Case Conferences and seminars occur each week, typically on Friday mornings. Each case conference consists of staff counselors and trainees at various levels of experience. Case Conferences are offered to enhance the learning experience by allowing each person a greater chance to participate. Case conferences are designed to be informal and supportive in nature. Participation is expected. The case conference format provides both staff and student counselors the opportunity to seek the ideas and support of peers for their work. Seminars are typically facilitated by members of the UCC staff and professionals from the community. Topics typically offered include: initial evaluations, risk assessment, motivational interviewing, affirmative therapy with gay, lesbian, and bisexual clients, sculpting, couples counseling, etc.
Professional Development Group occurs each week, typically on Fridays mornings. Trainees participate in a one hour professional developmental group facilitated by the practicum coordinator. Active participation, which includes a willingness for learning, self-exploration, self-disclosure, and vulnerability, is encouraged and expected. Students are encouraged to openly explore developmental challenges and support one another. Topics that may be explored include: emotions and conflict in a professional setting, what does it mean to be a professional?, boundaries, multiple roles, what does change look like?, and self-expectations, etc.
The UCC training program recognizes the importance of supervision for the continued professional growth of student trainees. The practicum includes time for supervision preparation where supervisees are expected to review the videotapes of their clinical work and organize thoughts and questions to present in supervision. Utilizing cued tapes can help supervisees make use of supervision time effectively. Issues that might be discussed include observations about oneself as the counselor, observations about the client, demonstration of successful and challenging skills development, transference and counter transference issues, theoretical orientation and case conceptualization concerns, etc. At the beginning of each semester a Supervision Agreement will be developed and signed. One hour of individual supervision will be provided by a psychologist or psychology resident at the UCC. Times will be set according to the shared convenience of the CIR and supervisor. If supervision is completed by a psychology resident, the supervisor will, in turn, be supervised for one hour per week by a licensed psychologist. Supervisors at the UCC represent a variety of theoretical orientations. Trainees are encouraged to learn from these perspectives, yet develop their own orientation.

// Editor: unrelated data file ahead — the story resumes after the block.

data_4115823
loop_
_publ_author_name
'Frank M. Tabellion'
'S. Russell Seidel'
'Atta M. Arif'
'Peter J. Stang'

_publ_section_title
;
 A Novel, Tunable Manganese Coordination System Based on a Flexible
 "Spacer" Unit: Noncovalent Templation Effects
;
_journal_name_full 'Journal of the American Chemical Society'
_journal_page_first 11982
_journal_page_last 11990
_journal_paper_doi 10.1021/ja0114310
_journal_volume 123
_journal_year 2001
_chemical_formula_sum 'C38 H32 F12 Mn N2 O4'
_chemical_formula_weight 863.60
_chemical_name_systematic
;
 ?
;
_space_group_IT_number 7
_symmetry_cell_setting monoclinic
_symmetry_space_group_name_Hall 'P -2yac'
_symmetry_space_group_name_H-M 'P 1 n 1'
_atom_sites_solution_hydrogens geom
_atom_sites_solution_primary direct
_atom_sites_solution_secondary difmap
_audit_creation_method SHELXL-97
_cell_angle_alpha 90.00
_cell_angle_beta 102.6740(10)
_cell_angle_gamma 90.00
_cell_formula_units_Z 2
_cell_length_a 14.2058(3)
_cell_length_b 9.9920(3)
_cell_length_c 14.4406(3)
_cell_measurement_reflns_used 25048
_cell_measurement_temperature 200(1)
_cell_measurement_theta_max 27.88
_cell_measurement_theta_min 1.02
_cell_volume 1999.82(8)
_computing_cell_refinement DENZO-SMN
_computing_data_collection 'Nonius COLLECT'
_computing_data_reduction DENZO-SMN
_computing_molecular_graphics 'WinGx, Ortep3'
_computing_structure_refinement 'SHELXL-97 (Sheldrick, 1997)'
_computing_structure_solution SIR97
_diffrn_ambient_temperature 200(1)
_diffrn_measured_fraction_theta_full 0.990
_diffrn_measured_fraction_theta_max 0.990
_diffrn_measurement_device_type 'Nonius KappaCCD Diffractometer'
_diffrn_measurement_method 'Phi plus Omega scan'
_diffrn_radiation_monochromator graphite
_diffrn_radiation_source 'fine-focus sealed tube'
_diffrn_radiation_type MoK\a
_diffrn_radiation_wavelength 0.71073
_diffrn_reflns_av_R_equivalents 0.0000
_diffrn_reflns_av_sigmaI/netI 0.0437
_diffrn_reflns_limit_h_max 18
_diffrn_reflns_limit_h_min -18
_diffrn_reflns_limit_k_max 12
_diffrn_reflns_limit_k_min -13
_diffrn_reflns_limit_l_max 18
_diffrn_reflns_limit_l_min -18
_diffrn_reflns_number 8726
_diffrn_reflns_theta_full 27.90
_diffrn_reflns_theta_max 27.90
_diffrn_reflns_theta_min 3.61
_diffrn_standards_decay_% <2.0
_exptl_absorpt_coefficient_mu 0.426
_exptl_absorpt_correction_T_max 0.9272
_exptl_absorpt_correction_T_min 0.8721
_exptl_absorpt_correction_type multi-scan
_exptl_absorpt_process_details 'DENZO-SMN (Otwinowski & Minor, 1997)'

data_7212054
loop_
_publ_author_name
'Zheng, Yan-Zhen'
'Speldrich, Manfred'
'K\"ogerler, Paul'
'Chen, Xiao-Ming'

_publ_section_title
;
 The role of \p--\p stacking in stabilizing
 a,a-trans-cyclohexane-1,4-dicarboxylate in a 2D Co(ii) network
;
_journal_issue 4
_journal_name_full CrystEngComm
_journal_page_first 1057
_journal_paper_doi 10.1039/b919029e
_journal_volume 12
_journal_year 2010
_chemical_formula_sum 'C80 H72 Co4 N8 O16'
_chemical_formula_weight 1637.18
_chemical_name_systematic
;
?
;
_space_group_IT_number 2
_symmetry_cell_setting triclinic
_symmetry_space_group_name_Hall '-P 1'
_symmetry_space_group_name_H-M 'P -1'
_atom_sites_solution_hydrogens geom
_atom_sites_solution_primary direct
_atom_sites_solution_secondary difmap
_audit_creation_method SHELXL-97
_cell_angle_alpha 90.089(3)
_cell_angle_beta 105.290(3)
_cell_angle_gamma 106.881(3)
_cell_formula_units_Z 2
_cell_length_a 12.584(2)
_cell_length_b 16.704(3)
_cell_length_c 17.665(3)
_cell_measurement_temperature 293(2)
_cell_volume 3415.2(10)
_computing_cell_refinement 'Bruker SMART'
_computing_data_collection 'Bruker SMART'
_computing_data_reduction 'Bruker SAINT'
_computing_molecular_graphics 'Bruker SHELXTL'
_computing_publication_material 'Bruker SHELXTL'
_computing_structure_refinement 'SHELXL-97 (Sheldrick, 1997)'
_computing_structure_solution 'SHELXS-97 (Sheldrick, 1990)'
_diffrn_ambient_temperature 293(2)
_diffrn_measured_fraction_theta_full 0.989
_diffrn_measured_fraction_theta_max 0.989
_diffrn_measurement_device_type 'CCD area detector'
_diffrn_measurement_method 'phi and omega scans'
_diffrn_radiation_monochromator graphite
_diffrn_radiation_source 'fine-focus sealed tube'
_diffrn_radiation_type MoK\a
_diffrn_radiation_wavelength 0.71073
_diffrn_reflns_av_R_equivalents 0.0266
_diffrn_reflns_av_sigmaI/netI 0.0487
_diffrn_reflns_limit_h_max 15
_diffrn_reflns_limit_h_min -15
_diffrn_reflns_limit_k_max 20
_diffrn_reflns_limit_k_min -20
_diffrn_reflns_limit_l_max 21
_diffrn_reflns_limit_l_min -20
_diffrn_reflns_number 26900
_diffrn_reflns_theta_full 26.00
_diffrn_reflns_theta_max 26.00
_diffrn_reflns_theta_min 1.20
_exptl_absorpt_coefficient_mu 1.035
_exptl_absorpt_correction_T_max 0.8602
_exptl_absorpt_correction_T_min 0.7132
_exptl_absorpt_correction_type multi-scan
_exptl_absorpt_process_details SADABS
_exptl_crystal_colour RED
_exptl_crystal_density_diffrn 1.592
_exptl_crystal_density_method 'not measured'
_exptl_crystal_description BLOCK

Outreach programs are an integral component of the UCC services. Outreach programs are both preventive and educative in nature, and the CIR is required to present at least one per month in the residence halls. Topics may be selected based upon supervisor suggestion, housing requirement, RA suggestion, or timely need as observed by the CIR (e.g. a healthy relationships program in February). A high level of outreach competence is expected in an applicant for the CIR position.
The UCC utilizes Titanium Software, which is an electronic medical record system. Trainees are given time weekly to maintain up-to-date records. There is a 24-hour gold standard for electronic medical records. It is expected that trainees will comply with this standard. Trainees are also given time for professional reading and training. A computer, printer, and Titanium software is available for the CIR at the Johnstone office as well.